An interesting analysis… This article caught my attention since I’m especially interested in what they’ll do with the story line for the Star Trek prequel coming in May.
That story, though, [George Lucas] inverted. Anakin will be not the world’s savior but its destroyer, more Antichrist than Christ. He will slaughter nearly all the Jedi knights and—after almost dying at Obi-Wan’s hands and enduring a sort of rebirth as the masked Darth Vader—help remake a galactic republic into a dictatorship. Still, in one respect he is explicitly a Christ figure. A bit of early dialogue between Qui-Gon and Anakin’s mother, one Shmi—names aren’t Lucas’s strong suit, either—reveals that Anakin is the product of a virgin birth:
Qui-Gon: You should be very proud of your son. He gives without any thought of reward.
Shmi: Well, he knows nothing of greed. He has a—
Qui-Gon: He has special powers.
Qui-Gon: He can see things before they happen. . . . The Force is unusually strong with him, that much is clear. Who was his father?
Shmi: There was no father. I carried him, I gave birth, I raised him. I can’t explain what happened.
What did happen? Not to Shmi, whose curious reproductive history the Star Wars movies also never bothered to explain, but to the Star Wars movies themselves—whose earlier trilogy mostly avoided biblical inspiration but whose more recent installments shifted so sharply toward Christianity? More generally, why has mainstream sci-fi and fantasy as a whole become so religious? One reason may be the religious revival that the United States and much of the world have been undergoing since the 1970s. This “revenge of God,” in French scholar Gilles Kepel’s phrase, has seemingly begun to be felt even in secular Hollywood.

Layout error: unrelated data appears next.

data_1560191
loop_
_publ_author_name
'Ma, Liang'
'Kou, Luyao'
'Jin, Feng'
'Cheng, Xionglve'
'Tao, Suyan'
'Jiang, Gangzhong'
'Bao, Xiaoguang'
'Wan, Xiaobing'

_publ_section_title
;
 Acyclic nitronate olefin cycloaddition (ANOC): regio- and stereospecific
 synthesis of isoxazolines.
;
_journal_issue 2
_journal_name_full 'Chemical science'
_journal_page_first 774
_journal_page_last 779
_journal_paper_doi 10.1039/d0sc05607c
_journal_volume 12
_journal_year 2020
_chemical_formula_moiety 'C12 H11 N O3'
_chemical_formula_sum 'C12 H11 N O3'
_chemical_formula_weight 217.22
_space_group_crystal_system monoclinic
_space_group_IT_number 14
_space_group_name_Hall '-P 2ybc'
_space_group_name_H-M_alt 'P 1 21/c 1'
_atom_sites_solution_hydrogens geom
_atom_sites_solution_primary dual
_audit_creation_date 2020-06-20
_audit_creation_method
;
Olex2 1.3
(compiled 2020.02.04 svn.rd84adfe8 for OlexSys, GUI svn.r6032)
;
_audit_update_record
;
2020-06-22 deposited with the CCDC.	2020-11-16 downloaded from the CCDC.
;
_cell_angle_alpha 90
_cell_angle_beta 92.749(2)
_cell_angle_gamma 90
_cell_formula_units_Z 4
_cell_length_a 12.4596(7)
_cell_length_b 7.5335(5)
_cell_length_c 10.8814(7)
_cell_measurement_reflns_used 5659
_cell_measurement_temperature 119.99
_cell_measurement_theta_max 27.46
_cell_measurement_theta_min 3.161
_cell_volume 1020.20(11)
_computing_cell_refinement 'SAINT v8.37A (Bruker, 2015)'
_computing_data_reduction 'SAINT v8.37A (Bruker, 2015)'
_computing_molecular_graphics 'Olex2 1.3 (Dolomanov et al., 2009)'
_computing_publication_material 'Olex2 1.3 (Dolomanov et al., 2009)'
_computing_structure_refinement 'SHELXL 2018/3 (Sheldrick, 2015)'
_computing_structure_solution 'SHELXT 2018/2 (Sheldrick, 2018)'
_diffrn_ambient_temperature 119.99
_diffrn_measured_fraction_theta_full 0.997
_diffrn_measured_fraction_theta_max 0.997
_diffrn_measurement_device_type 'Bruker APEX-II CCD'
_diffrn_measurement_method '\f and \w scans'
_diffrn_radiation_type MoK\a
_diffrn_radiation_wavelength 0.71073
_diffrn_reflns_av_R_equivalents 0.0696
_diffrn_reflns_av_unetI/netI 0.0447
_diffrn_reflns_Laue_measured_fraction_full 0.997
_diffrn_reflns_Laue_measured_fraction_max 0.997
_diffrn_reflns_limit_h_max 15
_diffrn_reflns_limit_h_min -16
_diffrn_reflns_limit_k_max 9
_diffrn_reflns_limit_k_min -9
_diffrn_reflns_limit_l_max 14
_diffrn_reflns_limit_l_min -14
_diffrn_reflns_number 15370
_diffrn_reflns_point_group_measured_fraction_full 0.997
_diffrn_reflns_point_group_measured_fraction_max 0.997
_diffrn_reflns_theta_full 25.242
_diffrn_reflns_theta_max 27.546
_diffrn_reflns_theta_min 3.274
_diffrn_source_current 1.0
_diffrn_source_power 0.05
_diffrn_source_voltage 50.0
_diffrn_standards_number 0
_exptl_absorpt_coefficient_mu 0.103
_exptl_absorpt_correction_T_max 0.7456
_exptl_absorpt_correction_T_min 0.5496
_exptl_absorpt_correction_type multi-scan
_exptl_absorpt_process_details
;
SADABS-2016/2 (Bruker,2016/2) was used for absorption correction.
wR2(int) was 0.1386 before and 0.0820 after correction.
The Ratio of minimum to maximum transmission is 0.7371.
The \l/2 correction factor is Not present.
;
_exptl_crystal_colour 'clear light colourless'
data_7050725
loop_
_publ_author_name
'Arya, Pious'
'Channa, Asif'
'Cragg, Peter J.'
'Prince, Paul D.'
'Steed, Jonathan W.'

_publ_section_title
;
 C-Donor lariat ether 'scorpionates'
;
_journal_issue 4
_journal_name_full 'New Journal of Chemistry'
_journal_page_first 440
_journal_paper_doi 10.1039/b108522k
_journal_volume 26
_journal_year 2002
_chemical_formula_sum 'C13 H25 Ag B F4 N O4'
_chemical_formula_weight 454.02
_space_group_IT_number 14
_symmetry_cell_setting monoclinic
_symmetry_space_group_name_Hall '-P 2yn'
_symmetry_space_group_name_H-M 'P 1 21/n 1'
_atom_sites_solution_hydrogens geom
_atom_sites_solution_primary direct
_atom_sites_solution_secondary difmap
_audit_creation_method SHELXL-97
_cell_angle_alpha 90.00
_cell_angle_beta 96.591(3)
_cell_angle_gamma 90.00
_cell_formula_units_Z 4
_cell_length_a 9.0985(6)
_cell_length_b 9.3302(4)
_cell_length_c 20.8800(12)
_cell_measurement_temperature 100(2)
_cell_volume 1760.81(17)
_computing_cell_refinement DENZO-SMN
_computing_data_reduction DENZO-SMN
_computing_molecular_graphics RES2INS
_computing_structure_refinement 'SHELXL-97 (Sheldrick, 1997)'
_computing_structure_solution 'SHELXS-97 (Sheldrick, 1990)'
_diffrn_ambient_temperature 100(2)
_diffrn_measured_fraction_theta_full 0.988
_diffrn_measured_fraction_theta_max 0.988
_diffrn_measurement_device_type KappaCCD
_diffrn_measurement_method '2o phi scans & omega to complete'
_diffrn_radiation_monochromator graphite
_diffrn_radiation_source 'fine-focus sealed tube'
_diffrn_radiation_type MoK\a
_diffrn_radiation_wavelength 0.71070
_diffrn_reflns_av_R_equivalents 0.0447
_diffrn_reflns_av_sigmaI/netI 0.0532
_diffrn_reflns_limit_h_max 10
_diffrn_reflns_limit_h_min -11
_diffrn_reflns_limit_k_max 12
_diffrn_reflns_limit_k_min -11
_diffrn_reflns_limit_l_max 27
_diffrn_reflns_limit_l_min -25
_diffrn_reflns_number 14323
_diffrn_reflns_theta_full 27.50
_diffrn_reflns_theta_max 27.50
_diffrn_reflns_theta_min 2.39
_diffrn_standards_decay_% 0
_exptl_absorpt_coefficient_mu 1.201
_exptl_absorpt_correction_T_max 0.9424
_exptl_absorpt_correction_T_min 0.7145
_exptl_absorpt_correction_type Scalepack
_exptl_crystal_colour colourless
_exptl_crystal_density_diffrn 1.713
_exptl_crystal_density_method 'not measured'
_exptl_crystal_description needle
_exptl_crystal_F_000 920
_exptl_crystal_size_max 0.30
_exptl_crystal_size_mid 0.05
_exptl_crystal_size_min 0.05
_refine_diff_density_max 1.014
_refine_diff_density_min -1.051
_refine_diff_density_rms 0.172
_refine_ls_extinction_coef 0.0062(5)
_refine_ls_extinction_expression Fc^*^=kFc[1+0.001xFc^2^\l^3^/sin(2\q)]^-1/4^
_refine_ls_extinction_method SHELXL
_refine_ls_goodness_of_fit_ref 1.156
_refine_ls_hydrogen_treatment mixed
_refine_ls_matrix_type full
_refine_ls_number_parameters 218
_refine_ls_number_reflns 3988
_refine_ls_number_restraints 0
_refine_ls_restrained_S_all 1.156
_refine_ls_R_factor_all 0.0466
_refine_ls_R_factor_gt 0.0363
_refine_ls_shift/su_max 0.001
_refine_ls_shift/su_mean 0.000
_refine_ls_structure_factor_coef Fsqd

But another reason surely lies in geopolitics. During the sixties and seventies, popular American science fiction looked to the stars and saw a Cold War there. Consider Star Trek, the franchise that, as a TV show from 1966 to 1969 and later as a series of movies, chronicled the adventures of Captain Kirk, Mr. Spock, and the crew of the USS—“United Starship”—Enterprise, representatives of a democratic United Federation of Planets that held an uneasy truce with the warlike, autocratic Klingon Empire. The real-world parallels were unmistakable. “Of course Star Trek was about the Cold War,” critic Paul Cantor recently observed. “The United Federation of Planets was the United States and its free-world allies, the Klingons were the Soviet Union and the Communist bloc.”
The original Star Wars films were similarly political at heart. Like Star Trek, they portrayed a universe caught between two great rivals, one free and democratic, the other hierarchical and autocratic. Not for nothing did the first film use “evil Galactic Empire” to describe Darth Vader’s dominion. (One wonders whether Ronald Reagan drew his famous excoriation from Lucas’s hit.)
When the Soviet Union began to thaw in the mid-eighties and collapsed entirely in 1991, however, that neat good-versus-evil scheme resonated less, and mainstream science fiction started to cast about for alternative inspirations. Often it failed. Star Trek, for example, continued to imitate geopolitics as it launched a phenomenally boring new TV series, Star Trek: The Next Generation, in 1987 (it would end its run in 1994). The Federation and the Klingons were now at peace, and the Enterprise resembled a spaceborne United Nations, a bustling enclave safe enough for the crew to bring children with them. So yawn-inducing was the galaxy that the show frequently sought to introduce drama with a device called the “holodeck,” a virtual-reality entertainment area where the characters could cavort in more exciting locales—the Wild West, say, or 221B Baker Street. Two more Trek series, Deep Space Nine and Voyager, tried to restore excitement—the first was set on a frontier space station, the second in a galaxy far from our own tedious one—but with little effect. Too often, the Star Trek franchise called to mind the end of history on an intergalactic scale.